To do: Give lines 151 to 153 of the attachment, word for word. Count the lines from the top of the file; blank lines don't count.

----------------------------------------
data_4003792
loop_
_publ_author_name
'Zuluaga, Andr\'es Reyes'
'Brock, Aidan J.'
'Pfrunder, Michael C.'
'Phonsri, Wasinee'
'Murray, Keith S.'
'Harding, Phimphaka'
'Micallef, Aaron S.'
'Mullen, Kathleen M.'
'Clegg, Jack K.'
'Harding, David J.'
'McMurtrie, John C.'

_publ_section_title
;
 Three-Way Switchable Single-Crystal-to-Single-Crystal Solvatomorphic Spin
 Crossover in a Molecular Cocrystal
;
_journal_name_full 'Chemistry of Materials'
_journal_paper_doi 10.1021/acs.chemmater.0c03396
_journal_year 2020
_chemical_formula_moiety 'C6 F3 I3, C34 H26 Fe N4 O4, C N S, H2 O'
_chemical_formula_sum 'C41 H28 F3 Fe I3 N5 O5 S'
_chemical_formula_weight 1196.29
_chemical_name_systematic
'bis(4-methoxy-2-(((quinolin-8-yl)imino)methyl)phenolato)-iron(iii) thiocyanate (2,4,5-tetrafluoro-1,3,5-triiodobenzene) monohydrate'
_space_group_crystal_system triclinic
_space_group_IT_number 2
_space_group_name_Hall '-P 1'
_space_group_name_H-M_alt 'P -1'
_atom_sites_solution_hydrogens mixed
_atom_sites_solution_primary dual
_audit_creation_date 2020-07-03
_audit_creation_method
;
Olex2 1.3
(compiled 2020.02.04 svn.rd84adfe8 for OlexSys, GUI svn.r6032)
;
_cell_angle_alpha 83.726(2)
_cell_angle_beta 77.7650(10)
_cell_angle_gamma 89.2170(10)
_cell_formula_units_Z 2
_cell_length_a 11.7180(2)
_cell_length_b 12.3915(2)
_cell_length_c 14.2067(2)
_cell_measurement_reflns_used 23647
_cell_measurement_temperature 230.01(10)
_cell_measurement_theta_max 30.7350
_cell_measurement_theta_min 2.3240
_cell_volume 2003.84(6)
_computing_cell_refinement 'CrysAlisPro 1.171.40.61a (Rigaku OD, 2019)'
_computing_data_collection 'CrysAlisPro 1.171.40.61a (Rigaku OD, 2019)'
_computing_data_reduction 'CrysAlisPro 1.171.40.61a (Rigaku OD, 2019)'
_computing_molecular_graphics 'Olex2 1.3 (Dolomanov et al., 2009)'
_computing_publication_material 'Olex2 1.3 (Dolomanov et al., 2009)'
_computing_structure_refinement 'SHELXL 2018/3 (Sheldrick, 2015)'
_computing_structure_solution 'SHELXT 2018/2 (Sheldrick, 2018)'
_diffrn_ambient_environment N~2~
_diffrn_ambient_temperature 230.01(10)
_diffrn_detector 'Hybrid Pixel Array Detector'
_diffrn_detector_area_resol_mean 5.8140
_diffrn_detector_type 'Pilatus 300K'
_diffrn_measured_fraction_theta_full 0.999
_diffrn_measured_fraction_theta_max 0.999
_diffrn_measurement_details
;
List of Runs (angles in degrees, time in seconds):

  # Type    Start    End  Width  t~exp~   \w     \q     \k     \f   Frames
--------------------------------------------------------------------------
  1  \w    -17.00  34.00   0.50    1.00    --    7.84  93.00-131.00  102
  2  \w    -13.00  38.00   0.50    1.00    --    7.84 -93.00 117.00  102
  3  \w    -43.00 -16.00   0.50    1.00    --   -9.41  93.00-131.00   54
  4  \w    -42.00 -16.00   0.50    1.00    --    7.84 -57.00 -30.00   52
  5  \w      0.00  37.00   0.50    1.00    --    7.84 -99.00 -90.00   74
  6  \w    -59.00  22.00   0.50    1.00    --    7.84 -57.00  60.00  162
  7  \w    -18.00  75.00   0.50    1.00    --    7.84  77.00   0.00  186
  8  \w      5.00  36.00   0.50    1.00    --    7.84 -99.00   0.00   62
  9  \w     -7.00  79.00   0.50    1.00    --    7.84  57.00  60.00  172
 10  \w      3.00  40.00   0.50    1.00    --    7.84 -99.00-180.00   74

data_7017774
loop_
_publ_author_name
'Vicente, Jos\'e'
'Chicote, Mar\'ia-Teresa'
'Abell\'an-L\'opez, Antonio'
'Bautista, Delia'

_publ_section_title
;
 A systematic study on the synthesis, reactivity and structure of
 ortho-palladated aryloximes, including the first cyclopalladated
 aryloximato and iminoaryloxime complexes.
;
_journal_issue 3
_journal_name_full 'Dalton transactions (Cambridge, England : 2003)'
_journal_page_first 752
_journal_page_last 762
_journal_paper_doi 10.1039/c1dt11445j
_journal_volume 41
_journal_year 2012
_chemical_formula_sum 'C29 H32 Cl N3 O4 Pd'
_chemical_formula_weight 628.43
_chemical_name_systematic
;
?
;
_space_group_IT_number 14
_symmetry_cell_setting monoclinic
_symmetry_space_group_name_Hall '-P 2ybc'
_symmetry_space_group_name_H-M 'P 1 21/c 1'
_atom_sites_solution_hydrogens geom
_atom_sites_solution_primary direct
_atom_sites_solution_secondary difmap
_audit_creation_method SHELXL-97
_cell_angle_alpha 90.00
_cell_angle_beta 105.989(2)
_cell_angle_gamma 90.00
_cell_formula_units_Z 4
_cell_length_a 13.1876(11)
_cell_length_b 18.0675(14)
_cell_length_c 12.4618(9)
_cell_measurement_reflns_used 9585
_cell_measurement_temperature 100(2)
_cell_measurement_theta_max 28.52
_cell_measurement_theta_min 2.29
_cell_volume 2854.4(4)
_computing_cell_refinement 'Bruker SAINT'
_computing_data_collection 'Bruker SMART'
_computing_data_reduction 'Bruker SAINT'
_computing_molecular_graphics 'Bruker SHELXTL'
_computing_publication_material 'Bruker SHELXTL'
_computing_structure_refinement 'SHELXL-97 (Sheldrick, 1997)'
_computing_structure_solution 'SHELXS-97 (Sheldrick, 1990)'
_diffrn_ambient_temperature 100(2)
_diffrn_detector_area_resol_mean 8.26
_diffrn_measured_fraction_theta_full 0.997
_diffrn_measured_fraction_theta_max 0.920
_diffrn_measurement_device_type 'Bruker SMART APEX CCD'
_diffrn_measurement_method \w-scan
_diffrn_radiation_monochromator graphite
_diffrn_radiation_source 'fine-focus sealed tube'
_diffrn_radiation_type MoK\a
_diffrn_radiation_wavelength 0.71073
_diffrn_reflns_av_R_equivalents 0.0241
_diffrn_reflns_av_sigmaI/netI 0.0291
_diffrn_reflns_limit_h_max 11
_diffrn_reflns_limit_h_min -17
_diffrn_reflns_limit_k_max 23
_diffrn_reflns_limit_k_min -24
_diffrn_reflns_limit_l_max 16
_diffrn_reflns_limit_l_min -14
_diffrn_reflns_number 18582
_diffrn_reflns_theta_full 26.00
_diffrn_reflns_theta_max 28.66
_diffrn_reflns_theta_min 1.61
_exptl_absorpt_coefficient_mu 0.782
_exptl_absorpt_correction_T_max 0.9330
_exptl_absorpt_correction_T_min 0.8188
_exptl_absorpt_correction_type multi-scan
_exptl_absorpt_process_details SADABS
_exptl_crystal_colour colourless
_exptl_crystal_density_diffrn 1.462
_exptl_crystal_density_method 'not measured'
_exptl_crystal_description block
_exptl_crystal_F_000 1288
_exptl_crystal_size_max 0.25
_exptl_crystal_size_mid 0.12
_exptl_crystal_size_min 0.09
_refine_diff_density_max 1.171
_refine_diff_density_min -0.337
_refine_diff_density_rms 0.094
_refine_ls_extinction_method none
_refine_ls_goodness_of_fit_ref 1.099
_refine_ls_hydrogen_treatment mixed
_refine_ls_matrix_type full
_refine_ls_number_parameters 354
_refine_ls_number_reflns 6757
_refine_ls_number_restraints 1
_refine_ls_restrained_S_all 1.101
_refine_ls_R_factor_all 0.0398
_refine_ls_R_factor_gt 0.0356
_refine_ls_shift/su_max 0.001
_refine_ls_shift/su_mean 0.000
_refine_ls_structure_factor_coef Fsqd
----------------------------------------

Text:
_diffrn_reflns_limit_l_min -14
_diffrn_reflns_number 18582
_diffrn_reflns_theta_full 26.00